If you read my articles, you’ll see that I’m incredibly politically active – writing to legislators regularly, hosting political debates, appearing on television discussing political issues, and more. But, in my classroom, while I’ll occasionally share my opinions, my job is to help students find their own. That’s it.
- People who disregard the impact of bullying.
There was a kid who just took his own life in the next school district. And for every one of them, there are hundreds more who suffer severe targeting. Each and every one of us can recall someone who made us feel awful about ourselves – let’s not permit that to perpetuate.
- The complaints in the faculty lounge.
When I didn’t have a classroom in a previous assignment and always had to go there for my home base, it almost broke me and nearly ended my career. I can still taste that sour feeling of my stomach approaching the back of my throat.
- Carbs. Everywhere. In. School.
If I escape the candy dish in the office, there are no less than 3 cookie trays in the teacher lounge(s). Oh, and the kids made cupcakes for a classmate’s birthday. It’s hard to go paleo-keto here.
- Box Tops 4 Education.
Why is it again that companies have us cut off and save the tops of their choco-granola snack bars and yet I can’t get a damn box of tissues for my classroom during flu season?
ABC News said that there are “27 times more germs on teachers laptops and mouses than the other professions studied.” Ahhhh-Choo!
- People who call teaching “a back-up plan.”
I sure hope you don’t have kids of your own. Or is that just your back-up plan there, too?
- Signing out to use the bathroom.
I did the math – if a student asks me to go to the bathroom once a day for my entire career, I’ll spend 53.4 hours talking to kids about me permitting them to perform a bodily function they have limited control over. Just go, kid (but not in here!)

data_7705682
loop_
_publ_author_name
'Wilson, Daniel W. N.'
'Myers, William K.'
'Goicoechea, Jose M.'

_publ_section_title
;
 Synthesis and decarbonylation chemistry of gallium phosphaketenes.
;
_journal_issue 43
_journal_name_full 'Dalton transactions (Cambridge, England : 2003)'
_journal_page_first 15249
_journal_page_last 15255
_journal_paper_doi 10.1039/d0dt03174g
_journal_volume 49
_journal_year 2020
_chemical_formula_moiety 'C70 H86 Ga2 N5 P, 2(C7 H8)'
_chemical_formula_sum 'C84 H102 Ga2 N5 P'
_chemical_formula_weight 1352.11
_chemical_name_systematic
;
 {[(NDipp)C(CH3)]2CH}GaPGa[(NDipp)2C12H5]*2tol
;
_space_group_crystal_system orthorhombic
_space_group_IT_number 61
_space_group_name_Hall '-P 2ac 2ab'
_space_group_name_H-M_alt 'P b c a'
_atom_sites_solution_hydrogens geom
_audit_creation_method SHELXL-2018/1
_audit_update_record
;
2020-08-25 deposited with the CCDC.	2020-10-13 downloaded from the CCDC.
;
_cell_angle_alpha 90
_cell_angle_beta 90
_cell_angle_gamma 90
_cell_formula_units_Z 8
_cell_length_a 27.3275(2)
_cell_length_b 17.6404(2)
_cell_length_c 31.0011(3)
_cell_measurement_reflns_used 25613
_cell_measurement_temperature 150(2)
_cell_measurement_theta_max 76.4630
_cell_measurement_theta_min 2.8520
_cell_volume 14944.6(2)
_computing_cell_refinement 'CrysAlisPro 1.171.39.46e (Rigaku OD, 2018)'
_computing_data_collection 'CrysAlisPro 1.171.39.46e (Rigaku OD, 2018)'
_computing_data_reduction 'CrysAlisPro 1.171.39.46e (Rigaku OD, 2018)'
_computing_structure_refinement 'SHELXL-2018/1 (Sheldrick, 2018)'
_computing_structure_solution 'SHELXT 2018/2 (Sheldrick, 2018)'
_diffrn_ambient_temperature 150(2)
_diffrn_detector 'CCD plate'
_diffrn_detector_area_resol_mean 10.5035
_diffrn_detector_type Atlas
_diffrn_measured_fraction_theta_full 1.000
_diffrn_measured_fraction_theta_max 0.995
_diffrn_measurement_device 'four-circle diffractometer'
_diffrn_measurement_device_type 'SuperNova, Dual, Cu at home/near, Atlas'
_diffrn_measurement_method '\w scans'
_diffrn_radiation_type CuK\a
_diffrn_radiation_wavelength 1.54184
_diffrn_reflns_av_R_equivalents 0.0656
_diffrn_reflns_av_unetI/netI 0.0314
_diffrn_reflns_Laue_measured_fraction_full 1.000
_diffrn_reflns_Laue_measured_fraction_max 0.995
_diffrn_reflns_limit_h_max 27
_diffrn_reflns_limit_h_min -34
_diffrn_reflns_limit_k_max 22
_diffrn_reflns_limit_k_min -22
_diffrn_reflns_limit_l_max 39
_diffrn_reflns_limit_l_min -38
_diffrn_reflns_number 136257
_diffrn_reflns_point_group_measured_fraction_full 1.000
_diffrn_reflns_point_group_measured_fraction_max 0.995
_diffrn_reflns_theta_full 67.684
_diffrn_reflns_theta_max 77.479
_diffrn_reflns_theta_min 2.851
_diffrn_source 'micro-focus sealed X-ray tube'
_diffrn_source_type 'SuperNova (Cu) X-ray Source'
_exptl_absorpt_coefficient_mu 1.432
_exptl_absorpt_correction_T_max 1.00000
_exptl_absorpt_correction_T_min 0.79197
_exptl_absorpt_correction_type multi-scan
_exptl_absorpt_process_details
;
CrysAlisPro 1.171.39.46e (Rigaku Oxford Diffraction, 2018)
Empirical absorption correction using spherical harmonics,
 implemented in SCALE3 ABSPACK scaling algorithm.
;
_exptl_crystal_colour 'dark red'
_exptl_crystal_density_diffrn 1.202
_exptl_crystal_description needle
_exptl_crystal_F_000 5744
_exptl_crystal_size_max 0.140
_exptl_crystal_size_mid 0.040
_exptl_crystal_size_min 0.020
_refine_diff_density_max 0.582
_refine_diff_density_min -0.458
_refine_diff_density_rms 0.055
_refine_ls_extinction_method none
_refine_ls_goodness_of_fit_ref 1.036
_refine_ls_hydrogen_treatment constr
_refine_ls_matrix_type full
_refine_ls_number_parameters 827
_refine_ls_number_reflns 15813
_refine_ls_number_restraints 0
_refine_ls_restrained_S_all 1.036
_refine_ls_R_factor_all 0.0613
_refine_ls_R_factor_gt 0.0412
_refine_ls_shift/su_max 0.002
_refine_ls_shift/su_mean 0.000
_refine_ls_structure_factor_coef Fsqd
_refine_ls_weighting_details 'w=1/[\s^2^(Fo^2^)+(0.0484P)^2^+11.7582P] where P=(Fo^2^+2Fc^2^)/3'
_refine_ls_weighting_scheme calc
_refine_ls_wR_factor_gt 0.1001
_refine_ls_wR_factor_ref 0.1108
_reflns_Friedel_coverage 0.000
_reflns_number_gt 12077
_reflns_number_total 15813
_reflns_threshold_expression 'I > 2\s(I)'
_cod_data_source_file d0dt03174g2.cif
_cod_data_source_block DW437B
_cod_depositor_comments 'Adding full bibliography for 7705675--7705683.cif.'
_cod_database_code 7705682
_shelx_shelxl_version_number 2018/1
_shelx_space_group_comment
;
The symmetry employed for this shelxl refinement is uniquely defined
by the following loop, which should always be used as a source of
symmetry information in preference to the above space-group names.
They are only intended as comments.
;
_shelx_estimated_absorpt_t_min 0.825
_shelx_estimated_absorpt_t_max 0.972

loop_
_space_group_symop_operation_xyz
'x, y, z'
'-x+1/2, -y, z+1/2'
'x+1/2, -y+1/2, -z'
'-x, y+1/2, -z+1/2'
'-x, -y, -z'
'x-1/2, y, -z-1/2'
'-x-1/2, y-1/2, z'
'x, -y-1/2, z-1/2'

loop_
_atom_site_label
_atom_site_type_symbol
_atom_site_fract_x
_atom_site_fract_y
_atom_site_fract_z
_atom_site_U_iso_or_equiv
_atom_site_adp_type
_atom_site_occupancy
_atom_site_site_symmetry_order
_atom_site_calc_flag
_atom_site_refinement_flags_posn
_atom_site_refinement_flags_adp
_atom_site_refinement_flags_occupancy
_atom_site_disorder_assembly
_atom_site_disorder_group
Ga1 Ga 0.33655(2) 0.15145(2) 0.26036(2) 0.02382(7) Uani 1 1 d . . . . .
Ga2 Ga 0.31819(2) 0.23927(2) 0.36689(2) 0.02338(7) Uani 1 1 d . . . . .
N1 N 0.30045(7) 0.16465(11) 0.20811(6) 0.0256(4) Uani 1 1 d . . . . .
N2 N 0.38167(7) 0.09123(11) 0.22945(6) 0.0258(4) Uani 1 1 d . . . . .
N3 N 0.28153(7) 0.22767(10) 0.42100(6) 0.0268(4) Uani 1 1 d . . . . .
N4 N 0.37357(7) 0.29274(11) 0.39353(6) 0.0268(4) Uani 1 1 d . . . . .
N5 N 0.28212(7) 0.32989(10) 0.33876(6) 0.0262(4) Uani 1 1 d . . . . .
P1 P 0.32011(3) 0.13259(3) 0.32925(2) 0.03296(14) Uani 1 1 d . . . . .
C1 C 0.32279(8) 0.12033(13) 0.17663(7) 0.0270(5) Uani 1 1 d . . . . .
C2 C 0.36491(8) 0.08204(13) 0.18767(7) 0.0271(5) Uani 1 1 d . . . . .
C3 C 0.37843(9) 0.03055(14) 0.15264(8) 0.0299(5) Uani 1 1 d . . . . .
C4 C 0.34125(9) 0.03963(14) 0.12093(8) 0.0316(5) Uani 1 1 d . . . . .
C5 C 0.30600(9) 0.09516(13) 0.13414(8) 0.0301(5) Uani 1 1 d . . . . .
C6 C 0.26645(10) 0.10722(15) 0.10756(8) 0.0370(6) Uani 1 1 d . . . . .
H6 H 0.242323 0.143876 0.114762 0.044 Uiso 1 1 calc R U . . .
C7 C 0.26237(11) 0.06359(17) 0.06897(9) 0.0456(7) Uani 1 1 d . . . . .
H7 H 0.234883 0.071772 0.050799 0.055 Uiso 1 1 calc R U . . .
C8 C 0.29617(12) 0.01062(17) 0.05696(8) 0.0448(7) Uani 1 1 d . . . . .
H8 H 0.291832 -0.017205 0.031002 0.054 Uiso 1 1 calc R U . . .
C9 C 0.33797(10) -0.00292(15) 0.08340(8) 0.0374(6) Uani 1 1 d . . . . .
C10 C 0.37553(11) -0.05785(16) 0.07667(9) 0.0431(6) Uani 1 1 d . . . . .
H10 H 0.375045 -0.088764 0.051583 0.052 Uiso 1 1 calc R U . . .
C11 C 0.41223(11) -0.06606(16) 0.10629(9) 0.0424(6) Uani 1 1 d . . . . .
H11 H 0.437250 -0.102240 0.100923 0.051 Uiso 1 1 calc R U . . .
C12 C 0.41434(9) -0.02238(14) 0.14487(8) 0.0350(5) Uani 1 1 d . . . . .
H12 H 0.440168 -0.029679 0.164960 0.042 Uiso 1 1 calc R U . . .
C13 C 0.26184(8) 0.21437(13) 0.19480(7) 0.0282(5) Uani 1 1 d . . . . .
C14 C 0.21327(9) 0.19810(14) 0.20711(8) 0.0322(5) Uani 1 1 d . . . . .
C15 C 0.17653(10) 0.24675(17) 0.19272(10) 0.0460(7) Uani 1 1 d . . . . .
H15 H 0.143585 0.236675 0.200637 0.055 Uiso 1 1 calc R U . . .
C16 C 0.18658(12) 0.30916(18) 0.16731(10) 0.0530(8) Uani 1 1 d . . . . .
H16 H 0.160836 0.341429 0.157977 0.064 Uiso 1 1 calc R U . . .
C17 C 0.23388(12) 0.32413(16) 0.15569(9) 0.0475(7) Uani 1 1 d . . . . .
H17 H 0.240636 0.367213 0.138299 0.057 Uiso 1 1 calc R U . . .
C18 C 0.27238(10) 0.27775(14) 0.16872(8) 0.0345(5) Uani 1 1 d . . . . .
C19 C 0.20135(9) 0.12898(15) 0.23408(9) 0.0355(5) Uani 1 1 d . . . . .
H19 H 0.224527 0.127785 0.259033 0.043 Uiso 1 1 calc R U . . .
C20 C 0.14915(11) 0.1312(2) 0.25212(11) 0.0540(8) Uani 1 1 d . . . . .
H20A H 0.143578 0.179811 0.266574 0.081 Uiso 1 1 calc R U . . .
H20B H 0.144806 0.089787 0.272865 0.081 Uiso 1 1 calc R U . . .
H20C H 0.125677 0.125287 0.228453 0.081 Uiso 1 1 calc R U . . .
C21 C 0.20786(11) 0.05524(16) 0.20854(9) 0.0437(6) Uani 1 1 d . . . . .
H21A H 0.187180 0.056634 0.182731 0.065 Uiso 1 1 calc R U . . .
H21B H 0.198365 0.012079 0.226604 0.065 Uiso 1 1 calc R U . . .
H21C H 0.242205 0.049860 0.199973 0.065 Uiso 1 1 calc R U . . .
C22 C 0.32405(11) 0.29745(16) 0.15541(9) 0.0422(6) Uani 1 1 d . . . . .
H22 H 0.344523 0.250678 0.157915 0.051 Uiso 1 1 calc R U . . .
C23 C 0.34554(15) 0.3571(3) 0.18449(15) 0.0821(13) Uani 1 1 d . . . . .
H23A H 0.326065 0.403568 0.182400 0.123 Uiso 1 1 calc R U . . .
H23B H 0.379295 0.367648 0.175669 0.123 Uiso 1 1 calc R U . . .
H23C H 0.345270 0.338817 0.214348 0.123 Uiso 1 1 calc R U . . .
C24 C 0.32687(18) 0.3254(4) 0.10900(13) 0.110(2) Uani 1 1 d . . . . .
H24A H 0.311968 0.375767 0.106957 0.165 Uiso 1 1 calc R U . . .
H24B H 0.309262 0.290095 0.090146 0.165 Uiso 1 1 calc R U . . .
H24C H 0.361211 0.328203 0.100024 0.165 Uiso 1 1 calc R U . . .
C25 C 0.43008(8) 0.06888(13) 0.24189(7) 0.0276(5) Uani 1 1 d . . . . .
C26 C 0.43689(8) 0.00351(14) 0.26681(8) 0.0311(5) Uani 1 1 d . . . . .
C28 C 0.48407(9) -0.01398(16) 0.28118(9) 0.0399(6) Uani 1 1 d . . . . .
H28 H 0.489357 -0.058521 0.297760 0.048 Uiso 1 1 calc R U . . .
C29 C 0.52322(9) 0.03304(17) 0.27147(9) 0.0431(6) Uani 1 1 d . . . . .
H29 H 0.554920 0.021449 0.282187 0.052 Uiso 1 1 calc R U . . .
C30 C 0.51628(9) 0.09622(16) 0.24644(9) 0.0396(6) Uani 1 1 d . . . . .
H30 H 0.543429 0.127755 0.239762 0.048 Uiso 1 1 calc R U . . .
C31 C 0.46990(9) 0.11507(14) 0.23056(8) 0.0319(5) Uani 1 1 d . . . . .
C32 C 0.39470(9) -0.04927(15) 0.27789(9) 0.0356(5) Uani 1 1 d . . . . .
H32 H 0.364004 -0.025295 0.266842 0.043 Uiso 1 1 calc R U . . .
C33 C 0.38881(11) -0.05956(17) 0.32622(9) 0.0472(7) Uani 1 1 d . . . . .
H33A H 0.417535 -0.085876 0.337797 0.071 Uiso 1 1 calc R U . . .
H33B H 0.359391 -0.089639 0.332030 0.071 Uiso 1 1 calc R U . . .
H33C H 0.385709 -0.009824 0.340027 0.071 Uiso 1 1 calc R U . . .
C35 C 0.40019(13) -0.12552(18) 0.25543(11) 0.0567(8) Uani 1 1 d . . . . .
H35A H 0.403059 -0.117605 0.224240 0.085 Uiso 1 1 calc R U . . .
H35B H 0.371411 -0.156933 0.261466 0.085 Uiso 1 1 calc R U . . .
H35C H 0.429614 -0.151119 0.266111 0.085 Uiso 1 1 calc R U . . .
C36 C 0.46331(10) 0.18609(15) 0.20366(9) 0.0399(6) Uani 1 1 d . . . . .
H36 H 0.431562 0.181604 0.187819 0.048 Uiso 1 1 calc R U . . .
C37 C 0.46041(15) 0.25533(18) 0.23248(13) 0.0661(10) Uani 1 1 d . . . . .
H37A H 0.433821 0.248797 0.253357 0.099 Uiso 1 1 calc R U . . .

- Deathly quiet classrooms – every day.
Learning is loud. Certainly, if you’re reading a book or taking a test, there’s plenty of time for silence there. But if your classroom isn’t a bit of barely controlled chaos every once in a while, your students might not be learning.
- Not letting students carry water – or (GASP!) eat a snack.
See those kids running to lunch at 1p? They’ve been famished for 5 hours, only able to get a sip of water here and there and being held from food (while the teacher snacks – see #5). If you want to run a car, make sure it has gasoline. If you want to teach a kid, make sure he/she is filled up, too.
- Major textbook companies.
I don’t need you and the $4,000 the district just spent on your books. They should’ve given me the bonus instead.
You want me to teach a single, amazing lesson in a dozen different ways? Is that even possible? Don’t get me wrong, I mix up my approach each day – but let’s be reasonable, here. Do you ever try and handle 30 hormone-driven individuals at the same time by yourself?
Yeah, differentiate that.
- Punishing the class for one kid’s mistakes.
That’s it, we’re shutting down comments on this post for everyone, too, because of that troll who disagreed with half of these!